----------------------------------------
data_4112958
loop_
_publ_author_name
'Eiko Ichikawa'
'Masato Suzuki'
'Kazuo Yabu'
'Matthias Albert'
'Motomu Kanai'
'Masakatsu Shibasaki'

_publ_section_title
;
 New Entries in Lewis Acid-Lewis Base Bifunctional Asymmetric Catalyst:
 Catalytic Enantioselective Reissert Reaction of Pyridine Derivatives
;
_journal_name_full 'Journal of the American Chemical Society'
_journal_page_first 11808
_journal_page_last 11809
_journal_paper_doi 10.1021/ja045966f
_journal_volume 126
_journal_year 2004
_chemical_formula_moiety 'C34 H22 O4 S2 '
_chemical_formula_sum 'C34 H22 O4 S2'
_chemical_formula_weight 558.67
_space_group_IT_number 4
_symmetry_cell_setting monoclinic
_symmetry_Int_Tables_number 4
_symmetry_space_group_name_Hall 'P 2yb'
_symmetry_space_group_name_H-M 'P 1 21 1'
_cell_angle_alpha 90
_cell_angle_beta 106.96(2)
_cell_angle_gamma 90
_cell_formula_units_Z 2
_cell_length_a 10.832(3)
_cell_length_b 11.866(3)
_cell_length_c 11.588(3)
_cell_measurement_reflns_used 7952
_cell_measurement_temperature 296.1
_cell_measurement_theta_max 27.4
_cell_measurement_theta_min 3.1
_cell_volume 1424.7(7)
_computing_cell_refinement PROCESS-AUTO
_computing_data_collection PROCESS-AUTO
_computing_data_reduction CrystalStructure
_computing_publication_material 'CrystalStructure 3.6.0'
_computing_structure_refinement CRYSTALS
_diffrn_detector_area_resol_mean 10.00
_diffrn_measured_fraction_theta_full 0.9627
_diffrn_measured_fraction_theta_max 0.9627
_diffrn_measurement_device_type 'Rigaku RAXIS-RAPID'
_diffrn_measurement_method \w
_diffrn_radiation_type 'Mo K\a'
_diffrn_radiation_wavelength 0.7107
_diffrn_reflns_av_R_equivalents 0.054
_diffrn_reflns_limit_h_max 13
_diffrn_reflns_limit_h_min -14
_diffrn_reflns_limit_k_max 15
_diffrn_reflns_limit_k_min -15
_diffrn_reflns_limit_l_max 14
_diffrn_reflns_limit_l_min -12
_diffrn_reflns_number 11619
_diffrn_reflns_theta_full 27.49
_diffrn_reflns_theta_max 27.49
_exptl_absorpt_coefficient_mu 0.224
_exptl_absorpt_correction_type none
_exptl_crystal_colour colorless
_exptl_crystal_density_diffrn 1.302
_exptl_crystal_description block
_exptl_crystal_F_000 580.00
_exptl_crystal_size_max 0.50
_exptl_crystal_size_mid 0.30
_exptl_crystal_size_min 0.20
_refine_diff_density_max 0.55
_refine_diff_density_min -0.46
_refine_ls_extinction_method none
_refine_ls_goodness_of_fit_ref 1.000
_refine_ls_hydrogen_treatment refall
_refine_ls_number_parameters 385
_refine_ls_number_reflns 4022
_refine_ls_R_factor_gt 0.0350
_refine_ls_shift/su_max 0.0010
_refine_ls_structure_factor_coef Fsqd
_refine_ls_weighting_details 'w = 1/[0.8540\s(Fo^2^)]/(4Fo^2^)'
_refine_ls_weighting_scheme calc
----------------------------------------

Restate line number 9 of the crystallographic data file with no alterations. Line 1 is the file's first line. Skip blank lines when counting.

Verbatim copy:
'Masakatsu Shibasaki'